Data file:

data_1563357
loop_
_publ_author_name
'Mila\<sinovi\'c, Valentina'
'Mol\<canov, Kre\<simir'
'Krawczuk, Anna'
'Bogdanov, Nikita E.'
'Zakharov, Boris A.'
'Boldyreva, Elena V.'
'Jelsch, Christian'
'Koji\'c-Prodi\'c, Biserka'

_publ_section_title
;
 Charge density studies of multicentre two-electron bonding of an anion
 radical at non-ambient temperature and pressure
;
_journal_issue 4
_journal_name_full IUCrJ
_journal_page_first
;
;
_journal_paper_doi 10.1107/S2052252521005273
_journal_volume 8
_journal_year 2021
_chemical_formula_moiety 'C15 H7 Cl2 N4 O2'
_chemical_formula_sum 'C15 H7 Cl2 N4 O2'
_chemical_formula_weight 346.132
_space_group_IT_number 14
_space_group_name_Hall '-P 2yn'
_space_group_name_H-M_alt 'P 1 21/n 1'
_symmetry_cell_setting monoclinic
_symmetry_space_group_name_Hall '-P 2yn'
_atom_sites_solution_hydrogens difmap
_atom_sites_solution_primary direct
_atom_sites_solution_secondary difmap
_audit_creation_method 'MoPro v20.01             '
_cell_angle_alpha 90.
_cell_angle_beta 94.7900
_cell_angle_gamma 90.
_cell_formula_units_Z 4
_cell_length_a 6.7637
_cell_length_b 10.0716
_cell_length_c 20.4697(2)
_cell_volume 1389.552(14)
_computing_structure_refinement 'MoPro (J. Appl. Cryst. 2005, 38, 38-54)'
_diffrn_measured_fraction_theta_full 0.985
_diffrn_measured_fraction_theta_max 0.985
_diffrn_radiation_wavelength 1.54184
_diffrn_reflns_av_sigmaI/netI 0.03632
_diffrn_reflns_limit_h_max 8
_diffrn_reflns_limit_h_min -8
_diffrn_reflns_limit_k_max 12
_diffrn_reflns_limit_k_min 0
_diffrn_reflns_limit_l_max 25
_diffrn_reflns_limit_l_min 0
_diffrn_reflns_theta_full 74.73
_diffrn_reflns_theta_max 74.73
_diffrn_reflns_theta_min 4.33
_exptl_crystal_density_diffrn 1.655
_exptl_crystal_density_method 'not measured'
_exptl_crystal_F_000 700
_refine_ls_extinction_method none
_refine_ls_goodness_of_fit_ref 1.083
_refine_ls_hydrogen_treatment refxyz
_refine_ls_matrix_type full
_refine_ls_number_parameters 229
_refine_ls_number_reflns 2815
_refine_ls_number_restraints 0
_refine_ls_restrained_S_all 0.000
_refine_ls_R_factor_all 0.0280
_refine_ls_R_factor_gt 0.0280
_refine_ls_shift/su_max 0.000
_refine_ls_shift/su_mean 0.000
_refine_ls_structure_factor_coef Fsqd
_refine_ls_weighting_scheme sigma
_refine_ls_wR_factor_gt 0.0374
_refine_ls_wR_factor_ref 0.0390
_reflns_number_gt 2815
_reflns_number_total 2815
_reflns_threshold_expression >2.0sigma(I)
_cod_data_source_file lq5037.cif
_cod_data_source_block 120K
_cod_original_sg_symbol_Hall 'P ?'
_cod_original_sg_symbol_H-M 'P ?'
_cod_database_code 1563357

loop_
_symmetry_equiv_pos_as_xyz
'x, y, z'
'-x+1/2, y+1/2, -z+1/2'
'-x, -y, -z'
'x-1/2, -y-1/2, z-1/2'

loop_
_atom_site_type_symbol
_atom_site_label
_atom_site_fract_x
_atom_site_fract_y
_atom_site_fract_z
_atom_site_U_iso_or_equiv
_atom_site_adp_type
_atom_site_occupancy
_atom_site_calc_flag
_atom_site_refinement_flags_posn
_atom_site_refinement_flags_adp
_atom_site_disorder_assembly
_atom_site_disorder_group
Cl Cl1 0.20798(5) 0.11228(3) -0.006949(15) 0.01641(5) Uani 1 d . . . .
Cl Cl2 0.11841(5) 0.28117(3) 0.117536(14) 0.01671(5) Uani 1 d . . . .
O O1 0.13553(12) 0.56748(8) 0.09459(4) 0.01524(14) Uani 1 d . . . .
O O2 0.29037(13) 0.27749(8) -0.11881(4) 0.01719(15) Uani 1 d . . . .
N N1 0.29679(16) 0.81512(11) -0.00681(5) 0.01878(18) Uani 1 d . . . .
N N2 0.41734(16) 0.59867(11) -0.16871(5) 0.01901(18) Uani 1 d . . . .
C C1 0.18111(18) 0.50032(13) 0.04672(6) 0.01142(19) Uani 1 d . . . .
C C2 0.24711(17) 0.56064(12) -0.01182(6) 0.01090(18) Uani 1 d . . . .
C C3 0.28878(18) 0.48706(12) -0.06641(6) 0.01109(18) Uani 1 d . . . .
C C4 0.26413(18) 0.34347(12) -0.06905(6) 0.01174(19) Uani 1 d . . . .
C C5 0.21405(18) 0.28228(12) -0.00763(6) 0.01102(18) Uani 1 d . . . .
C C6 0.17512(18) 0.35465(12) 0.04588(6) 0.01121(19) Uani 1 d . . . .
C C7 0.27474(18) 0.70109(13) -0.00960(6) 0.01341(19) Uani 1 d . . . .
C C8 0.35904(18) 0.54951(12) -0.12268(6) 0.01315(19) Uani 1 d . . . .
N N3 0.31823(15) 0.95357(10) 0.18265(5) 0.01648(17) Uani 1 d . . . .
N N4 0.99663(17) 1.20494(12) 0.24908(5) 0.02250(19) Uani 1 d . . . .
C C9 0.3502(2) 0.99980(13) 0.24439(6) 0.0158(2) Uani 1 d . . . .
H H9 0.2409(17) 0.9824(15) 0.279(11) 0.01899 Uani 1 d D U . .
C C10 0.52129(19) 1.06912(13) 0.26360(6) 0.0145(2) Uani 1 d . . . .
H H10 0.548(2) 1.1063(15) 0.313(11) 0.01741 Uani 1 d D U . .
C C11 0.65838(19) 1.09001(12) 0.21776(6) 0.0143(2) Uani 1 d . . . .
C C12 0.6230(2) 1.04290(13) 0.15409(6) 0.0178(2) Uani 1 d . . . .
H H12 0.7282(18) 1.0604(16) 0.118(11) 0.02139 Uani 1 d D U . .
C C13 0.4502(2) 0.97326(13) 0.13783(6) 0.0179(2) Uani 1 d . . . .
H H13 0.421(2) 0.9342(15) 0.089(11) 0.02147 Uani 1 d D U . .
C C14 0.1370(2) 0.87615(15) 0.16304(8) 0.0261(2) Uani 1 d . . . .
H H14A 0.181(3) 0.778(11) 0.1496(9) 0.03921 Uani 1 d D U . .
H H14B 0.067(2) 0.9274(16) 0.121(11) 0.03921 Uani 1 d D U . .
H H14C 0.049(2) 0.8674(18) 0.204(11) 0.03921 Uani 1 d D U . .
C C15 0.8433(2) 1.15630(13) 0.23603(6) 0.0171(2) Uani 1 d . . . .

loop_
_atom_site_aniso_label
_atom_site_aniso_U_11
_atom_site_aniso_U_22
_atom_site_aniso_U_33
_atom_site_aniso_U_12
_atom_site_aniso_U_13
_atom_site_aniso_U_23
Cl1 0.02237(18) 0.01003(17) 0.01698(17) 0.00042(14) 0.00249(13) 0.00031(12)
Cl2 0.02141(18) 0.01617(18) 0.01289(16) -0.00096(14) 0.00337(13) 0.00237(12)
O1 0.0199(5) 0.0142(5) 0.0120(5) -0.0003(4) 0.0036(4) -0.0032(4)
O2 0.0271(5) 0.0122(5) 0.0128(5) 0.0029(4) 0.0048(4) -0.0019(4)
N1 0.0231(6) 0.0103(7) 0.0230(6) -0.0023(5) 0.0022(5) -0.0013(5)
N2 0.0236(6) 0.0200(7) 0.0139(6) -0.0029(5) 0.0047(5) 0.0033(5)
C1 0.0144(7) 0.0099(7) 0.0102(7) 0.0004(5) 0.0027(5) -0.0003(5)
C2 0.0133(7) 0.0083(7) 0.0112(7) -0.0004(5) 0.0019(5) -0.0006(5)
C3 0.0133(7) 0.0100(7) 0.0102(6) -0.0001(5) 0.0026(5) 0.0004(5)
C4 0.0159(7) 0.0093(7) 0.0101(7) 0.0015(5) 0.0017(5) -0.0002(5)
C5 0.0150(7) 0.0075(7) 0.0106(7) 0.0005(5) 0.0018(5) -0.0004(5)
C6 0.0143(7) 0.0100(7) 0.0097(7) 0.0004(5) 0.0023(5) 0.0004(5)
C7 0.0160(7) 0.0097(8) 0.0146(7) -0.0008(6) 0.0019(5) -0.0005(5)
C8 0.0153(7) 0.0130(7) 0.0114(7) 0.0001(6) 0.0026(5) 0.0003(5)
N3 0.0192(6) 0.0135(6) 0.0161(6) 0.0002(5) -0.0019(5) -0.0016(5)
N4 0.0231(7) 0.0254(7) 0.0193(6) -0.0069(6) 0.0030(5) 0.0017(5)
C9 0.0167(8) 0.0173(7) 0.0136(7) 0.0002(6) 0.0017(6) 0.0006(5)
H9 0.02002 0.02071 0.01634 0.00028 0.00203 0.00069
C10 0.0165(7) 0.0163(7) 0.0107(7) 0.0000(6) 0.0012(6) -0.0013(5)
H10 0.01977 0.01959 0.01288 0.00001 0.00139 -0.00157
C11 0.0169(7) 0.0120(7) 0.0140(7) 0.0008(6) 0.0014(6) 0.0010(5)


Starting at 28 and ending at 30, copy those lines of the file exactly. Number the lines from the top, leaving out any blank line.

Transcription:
_space_group_IT_number 14
_space_group_name_Hall '-P 2yn'
_space_group_name_H-M_alt 'P 1 21/n 1'